I love dentures. I love the endless adjustment appointments, the complaints that patients can’t chew their steak like they used to, and the fact that dentures just don’t stay where they’re supposed to. Give me all the dentures.
The genesis for full-mouth reconstruction is varied. Although poor home care and oral hygiene are without doubt the crux of the issue, factors such as genetics, medications, systemic health issues, and circumstances beyond a patient’s control cannot be ignored. It is furthermore understood that edentulism affects our most vulnerable patient populations—the aging and the economically disadvantaged.
Let’s look at some numbers:
- About 23 million Americans are completely edentulous.1
- Approximately 12 million are edentulous in one arch.1
- 90% of those who suffer from edentulism have dentures.1
- It has been estimated that the adult population in need of one or two complete dentures will have increased from 33.6 million adults in 1991 to 37.9 million adults in 2020.2
- About 15% of the edentulous population has dentures made every year.2
- By 2020, the estimated unmet need for prosthodontic services will be 560 million hours (partial and fixed included).3
What dialogue are you giving your patients after they are informed of the need to remove all their teeth? For that matter, what about the patients who already have dentures but are asking if they are candidates for implant-supported dentures?
There are five options for each of these patient groups:
- No teeth at all. As absurd as this may sound, I have had patients opt for this and they couldn’t be happier. Is it ideal? Well, each to his own, I suppose.
- A complete denture, which is essentially a piece of plastic that, unfortunately, most patients expect to function like real teeth due to misplaced high expectations and misunderstandings brought about by various media forums (figure 2).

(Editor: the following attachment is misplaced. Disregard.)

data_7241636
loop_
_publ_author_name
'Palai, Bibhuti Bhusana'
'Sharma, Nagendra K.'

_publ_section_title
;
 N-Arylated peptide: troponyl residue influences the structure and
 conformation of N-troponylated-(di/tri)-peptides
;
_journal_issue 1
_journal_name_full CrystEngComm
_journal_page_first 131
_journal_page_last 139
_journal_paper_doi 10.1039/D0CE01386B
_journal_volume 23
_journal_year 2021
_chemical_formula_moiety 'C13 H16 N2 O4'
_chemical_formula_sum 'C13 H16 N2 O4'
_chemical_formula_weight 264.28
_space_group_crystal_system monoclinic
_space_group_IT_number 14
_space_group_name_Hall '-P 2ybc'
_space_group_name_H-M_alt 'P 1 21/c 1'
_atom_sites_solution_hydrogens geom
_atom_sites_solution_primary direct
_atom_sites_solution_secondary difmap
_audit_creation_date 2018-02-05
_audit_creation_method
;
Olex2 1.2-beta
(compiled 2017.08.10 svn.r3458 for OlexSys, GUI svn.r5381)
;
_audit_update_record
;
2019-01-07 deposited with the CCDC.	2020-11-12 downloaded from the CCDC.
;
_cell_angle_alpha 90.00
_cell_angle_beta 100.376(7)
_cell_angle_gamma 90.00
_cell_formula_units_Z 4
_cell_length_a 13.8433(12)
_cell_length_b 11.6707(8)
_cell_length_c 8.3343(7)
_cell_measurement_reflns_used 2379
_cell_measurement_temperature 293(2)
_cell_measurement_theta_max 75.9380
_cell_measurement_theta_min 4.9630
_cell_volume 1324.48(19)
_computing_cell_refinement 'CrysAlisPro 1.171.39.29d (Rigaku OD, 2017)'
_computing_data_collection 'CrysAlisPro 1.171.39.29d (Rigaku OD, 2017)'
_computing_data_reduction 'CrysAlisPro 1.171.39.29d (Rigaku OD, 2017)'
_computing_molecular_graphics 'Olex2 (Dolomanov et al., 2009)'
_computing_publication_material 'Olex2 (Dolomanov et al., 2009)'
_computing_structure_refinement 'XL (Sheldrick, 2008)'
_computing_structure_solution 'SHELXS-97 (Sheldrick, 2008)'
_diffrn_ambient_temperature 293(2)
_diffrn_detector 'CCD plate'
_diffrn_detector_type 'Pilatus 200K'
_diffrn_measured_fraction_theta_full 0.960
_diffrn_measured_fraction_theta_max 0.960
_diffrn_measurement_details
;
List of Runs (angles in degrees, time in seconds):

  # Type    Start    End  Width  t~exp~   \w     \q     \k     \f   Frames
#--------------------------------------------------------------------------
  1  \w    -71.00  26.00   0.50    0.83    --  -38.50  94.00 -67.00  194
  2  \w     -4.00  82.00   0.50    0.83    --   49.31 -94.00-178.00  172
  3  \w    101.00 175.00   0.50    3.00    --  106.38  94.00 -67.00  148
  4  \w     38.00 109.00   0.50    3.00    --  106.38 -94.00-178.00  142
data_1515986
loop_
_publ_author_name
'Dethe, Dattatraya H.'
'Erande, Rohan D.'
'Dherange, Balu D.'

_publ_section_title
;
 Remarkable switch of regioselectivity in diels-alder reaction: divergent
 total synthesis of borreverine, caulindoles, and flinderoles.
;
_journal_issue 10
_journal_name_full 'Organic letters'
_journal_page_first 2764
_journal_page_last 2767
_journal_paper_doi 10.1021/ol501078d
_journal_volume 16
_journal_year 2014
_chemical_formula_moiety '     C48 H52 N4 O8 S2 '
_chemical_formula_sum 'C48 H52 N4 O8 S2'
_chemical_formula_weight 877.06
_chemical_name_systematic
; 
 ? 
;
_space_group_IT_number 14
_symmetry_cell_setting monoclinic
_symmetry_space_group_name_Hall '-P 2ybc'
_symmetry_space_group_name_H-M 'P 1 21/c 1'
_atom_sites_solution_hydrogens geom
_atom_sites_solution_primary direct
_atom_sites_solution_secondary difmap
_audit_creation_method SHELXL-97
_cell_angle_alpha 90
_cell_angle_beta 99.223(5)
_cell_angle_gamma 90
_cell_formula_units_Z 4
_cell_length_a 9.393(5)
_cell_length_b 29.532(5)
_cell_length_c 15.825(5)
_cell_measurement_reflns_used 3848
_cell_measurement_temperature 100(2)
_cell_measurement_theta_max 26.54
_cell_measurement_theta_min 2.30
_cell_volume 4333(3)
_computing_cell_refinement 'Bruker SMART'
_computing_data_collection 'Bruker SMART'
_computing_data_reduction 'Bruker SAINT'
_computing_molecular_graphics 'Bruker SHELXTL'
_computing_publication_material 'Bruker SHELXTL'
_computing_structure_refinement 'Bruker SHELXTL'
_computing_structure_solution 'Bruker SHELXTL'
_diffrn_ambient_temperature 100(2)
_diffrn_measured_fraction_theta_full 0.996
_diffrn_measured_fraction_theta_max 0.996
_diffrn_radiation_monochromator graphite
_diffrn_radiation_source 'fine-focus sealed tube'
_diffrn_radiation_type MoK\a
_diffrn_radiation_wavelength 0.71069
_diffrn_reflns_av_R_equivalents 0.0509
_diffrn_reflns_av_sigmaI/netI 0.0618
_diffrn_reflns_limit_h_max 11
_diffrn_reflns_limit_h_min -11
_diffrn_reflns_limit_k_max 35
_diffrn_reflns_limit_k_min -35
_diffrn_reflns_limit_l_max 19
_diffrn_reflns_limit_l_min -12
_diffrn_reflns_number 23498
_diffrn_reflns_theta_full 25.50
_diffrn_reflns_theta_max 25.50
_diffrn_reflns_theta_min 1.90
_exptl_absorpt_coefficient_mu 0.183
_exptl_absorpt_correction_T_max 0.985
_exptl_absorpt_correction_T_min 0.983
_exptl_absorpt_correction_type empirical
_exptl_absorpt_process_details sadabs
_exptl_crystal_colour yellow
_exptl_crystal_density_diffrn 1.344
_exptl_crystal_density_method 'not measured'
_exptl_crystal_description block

- An implant-supported overdenture or—more easily understood by many patients—a “snap-on” denture, which utilizes implants as anchors (figure 3).
- All-on-4 (AO4) or a full-arch hybrid prosthesis that is fixed (figures 4 and 5).
- Single implants across the arch in various positions to which single-tooth and bridge entities are fixed to mimic the natural dentition in a more natural way.
I had a discussion with one of my colleagues who has a practice solely dedicated to implants. He is on the lecture circuit discussing his cases, challenges, and promoting the utilization of this tool that essentially changes the quality of life for many patients who otherwise are at the mercy of a piece of plastic. My question to him: Why aren’t implants used to their maximum potential with this particular patient population? His answer surprised me:
To these points of concern, my answer is simple. There really is no one-size-fits-all approach. My recommendation is to do your research into each of these questions so you can incorporate them into a customized treatment plan for each patient. Why? Because you can’t treat a frail, 85-year-old woman the same way you treat a man with masseter muscles the size of your fist.
Let’s be honest—nobody likes telling a patient that it’s your first time doing a particular procedure, especially when their pocketbook, smile, and self-esteem are on the line. But once that first hurdle gets jumped, let’s just say the rest is history.
1. Facts & figures. American College of Prosthodontists website. https://www.gotoapro.org/facts-figures/. Accessed December 30, 2019.
2. Douglass CW, Shih A, Ostry L. Will there be a need for complete dentures in the United States in 2020? J Prosthet Dent. 2002;87(1):5-8. doi:10.1067/mpr.2002.121203
3. Douglass CW, Watson AJ. Future needs for fixed and removable partial dentures in the United States. J Prosthet Dent. 2002;87(1):9-14. doi:10.1067/mpr.2002.121204